A road over Fjarðarheiði mountain pass connects Seyðisfjörður to the rest of Iceland; 27 kilometres to the ring road and Egilsstaðir. Seyðisfjörður is surrounded by mountains with the most prominent Mt. Bjólfur to the west and Strandartindur to the east. The fjord itself is accessible on each side from the town, by following the main road that leads through the town. Further out the fjord is fairly remote but rich with natural interests including puffin colonies and ruins of former activity such as nearby Vestdalseyri, from where the local church was transported.
Settlement in Seyðisfjörður traces back to the early period of settlement in Iceland. The first settler was Bjólfur, who occupied the entire fjord. The burned down ruin of a staf church at Þórunnarstaðir has been carbon-dated to the 10th century, with earlier graves exhumed dating back to the 8th century.
Town settlement in the Seyðisfjörður area started in 1848. The town was settled by Norwegian fishermen. These settlers also built some of the wooden buildings which still exist in the town. Another now-deserted settlement nearby in the fjord, Vestddalseyri was the site for the world's first modern industrialized whaling station. It was established in 1864 by the renowned American whaler Thomas Welcome Roys and run by him and his workforce until 1866. Both settlements served primarily as fishing and trading posts. The first telegraph cable connecting Iceland to Europe made landfall in Seyðisfjörður in 1906, making it a hub for international telecommunications well past the middle of last century. In 1913 a dam was made in the main river, harnessing power for the country's first high-voltage AC power plant together with a distribution network for street lighting and home use, also the first of its kind in Iceland. Seyðisfjörður was used as a base for British/American forces during World War II and remnants of this activity are visible throughout the fjord, including a landing strip no longer in use and an oil tanker SS El Grillo that was bombed and sunk. It remains a divers' wreck at the bottom of the fjord.
With the recent demise of the local fish-processing plant the village has shifted its economy to tourism. It still remains a significant fishing port on the east coast of Iceland, with harbours, ship construction facilities and a slip.
The town of Seyðisfjörður is well known for its old wooden buildings and has remnants of urban street configurations within its urban fabric. There is a camping ground, facilities for campers, hotels, a swimming pool, a library, hospital, post office, liquor store, and other retail activity. Seyðisfjörður also has a vibrant cultural scene with an arts centre, a Technical Museum and local heritage museum and the only two cinemas in the east of Iceland. The LungA Art Festival takes place in Seyðisfjörður in July and artist Dieter Roth had a residence and art studio in Seyðisfjörður. The Dieter Roth Academy is centered in the Skaftfell cultural center.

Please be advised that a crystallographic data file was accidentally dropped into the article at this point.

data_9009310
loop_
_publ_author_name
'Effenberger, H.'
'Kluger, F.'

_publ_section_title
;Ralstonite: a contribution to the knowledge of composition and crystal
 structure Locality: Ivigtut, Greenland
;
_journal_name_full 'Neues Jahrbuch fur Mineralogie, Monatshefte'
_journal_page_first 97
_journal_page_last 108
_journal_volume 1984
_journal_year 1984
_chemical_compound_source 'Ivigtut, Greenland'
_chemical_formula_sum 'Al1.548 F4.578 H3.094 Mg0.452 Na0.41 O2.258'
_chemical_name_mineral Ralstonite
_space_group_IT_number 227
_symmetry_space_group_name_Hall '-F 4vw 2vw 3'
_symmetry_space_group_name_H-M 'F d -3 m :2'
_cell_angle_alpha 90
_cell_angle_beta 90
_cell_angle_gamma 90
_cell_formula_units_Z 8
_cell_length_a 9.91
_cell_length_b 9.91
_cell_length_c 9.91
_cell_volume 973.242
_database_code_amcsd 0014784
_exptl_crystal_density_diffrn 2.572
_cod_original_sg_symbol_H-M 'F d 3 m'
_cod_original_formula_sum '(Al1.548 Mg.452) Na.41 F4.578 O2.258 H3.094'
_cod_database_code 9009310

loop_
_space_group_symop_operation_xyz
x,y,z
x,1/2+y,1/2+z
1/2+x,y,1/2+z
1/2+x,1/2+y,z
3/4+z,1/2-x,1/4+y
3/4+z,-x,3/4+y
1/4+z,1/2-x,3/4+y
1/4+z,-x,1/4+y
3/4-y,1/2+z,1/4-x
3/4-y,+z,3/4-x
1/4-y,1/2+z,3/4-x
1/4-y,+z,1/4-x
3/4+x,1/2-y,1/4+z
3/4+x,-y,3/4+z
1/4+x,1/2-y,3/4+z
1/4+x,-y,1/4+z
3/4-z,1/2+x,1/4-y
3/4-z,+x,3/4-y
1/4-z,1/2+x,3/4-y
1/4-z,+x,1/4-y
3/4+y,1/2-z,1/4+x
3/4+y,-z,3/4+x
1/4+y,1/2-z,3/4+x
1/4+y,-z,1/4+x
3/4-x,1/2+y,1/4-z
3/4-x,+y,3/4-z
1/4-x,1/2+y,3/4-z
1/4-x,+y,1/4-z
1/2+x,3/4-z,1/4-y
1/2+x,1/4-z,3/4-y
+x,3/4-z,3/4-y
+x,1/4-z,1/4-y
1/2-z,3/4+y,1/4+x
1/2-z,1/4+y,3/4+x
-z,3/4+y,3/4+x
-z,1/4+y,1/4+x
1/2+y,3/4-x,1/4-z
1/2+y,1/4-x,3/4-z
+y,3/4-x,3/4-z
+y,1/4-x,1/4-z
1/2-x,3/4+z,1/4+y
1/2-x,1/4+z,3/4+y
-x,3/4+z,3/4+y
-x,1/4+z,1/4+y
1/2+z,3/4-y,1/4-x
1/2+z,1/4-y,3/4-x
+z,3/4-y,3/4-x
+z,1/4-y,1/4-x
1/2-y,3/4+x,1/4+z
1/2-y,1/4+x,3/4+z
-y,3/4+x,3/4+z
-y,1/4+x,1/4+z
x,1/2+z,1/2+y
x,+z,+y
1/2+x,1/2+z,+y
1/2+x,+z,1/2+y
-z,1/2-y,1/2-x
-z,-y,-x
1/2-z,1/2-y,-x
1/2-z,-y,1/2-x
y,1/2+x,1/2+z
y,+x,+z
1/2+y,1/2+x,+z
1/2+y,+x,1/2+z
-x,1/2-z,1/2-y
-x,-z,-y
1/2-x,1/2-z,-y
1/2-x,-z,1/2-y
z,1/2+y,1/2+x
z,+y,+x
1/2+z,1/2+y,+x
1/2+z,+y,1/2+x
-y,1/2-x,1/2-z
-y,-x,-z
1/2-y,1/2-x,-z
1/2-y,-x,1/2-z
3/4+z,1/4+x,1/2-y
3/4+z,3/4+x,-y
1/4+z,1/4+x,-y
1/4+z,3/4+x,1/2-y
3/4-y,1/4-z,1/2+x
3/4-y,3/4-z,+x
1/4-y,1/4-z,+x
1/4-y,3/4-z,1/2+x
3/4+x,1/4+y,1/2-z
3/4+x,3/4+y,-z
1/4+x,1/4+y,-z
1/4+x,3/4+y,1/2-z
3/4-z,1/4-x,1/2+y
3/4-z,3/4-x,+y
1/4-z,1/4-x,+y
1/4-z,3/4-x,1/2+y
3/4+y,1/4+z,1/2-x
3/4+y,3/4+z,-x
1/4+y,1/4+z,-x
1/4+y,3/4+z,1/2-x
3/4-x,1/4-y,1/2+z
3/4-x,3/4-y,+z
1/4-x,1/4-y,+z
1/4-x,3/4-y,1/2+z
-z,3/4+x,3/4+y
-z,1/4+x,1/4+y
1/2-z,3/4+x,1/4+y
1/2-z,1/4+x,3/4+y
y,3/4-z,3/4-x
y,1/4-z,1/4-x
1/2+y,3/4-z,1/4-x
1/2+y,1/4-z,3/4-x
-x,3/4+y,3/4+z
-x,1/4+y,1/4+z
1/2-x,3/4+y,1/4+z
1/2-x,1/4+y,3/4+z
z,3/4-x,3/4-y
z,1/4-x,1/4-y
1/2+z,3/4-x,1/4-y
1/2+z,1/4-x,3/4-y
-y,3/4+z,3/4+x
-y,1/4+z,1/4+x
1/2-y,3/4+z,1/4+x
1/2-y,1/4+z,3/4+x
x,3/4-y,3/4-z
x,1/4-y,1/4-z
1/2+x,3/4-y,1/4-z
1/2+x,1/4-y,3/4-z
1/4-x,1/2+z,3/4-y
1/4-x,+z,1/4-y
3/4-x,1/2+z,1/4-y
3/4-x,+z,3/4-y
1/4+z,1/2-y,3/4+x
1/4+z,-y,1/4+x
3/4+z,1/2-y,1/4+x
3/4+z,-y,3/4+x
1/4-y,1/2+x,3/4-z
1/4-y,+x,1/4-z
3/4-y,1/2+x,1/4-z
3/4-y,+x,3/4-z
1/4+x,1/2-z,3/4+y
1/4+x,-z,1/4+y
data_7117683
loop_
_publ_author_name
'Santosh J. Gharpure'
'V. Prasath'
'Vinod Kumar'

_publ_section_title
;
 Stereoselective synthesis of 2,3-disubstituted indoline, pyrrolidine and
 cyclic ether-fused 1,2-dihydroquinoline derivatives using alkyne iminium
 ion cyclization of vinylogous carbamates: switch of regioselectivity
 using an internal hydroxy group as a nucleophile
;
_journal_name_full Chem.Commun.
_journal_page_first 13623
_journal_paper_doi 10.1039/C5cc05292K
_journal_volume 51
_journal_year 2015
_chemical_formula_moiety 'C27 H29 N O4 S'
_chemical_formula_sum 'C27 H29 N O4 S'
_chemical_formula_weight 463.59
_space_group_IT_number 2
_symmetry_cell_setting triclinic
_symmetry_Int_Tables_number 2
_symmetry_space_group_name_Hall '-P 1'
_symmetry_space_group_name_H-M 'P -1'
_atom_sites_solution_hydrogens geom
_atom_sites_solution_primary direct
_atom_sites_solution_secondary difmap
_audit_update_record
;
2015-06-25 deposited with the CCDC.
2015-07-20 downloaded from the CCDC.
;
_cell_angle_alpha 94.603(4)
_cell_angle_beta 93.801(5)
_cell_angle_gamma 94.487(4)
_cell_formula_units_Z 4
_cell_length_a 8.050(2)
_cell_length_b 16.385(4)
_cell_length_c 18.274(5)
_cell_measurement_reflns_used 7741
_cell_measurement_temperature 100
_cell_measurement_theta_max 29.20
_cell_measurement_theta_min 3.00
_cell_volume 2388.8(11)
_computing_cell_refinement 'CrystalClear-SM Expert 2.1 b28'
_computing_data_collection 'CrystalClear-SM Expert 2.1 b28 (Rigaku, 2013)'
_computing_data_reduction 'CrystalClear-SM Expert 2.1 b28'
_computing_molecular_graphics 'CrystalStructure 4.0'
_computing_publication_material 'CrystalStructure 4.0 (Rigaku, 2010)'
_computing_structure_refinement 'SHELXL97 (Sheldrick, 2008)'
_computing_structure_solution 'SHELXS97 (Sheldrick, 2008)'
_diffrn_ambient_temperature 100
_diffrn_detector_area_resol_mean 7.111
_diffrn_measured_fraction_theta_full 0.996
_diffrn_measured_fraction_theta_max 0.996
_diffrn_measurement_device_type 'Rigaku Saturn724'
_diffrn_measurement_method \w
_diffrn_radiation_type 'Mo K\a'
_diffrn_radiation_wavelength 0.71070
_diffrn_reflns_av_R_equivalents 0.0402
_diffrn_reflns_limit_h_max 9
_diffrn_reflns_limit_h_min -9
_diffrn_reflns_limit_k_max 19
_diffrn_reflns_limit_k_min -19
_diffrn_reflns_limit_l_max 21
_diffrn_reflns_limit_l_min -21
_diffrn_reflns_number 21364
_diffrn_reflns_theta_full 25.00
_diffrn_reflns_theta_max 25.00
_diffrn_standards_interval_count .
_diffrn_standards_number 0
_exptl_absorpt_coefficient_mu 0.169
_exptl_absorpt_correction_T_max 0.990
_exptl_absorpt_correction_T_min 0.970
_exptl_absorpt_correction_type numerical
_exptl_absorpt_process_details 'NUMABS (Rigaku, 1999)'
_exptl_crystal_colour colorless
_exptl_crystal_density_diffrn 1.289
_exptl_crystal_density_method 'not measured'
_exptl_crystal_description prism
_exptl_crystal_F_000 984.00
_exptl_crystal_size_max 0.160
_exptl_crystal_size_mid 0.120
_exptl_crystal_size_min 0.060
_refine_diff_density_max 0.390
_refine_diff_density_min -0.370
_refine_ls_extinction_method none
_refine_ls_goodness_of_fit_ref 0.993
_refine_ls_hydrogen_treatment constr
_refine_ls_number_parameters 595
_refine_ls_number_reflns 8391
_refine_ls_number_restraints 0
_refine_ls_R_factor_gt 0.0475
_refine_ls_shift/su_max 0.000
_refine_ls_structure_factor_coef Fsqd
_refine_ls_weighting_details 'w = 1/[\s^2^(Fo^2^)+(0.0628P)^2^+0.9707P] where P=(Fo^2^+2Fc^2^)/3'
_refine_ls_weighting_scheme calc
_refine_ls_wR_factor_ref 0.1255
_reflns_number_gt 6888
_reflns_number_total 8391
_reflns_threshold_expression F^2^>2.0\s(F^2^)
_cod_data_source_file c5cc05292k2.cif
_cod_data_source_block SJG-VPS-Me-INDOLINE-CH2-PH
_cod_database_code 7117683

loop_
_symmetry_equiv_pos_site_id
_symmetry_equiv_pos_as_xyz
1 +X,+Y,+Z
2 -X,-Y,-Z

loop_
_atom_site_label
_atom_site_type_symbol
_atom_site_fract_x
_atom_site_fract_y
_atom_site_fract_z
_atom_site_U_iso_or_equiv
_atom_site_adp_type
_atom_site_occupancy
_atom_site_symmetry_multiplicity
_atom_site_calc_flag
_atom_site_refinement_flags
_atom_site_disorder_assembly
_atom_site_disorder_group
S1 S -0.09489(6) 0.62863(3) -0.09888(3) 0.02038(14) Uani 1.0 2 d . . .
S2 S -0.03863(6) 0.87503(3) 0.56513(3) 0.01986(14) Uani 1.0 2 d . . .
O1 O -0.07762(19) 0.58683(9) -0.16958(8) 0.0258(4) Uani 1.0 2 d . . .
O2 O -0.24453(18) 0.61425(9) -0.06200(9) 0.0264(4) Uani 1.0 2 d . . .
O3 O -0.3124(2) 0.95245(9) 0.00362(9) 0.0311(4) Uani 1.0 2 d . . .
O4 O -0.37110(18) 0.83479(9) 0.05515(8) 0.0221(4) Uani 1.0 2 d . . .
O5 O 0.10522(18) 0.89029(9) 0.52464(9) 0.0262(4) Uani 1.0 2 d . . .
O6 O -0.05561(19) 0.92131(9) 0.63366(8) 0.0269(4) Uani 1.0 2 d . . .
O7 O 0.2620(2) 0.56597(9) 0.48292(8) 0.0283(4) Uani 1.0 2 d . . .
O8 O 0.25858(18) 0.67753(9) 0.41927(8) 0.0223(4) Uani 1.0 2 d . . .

There are several waterfalls in the town. A popular hiking path starts at the town center, following the East bank of the Fjarðará, the river that flows through the center of town. Further up the river there are 25 waterfalls. During the winter, a skiing area is used in Fjarðarheiði mountain pass.
Skálanes nature and heritage centre can be found 17 km (10.6 mi) east of the town. The nature reserve is home to a diverse range of wildlife, as well as catering for visitors and anyone wanting to explore the south side of the fjord.
The 2015 Icelandic mystery television series Trapped (Icelandic: Ófærð) is set in the town, and was partially filmed there. The series aired on BBC4 in the UK in early 2016.
Every week the car ferry MS Norröna of Smyril Line comes to Seyðisfjörður from Hirtshals in Denmark and Tórshavn in the Faroe Islands. Until January 2009 it also called at Bergen, Norway and Scrabster, Scotland.
Seyðisfjörður is connected to the Icelandic ring road Route 1 at Egilsstaðir, via Route 93 which departs west from Seyðisfjörður. Route 951 travels east along the northern side of Seyðisfjörð and Route 952 also travels east, but along the southern side of the fjord.
The local football club Huginn play in Iceland's third tier (3rd Division). The colours of their kit are yellow and black.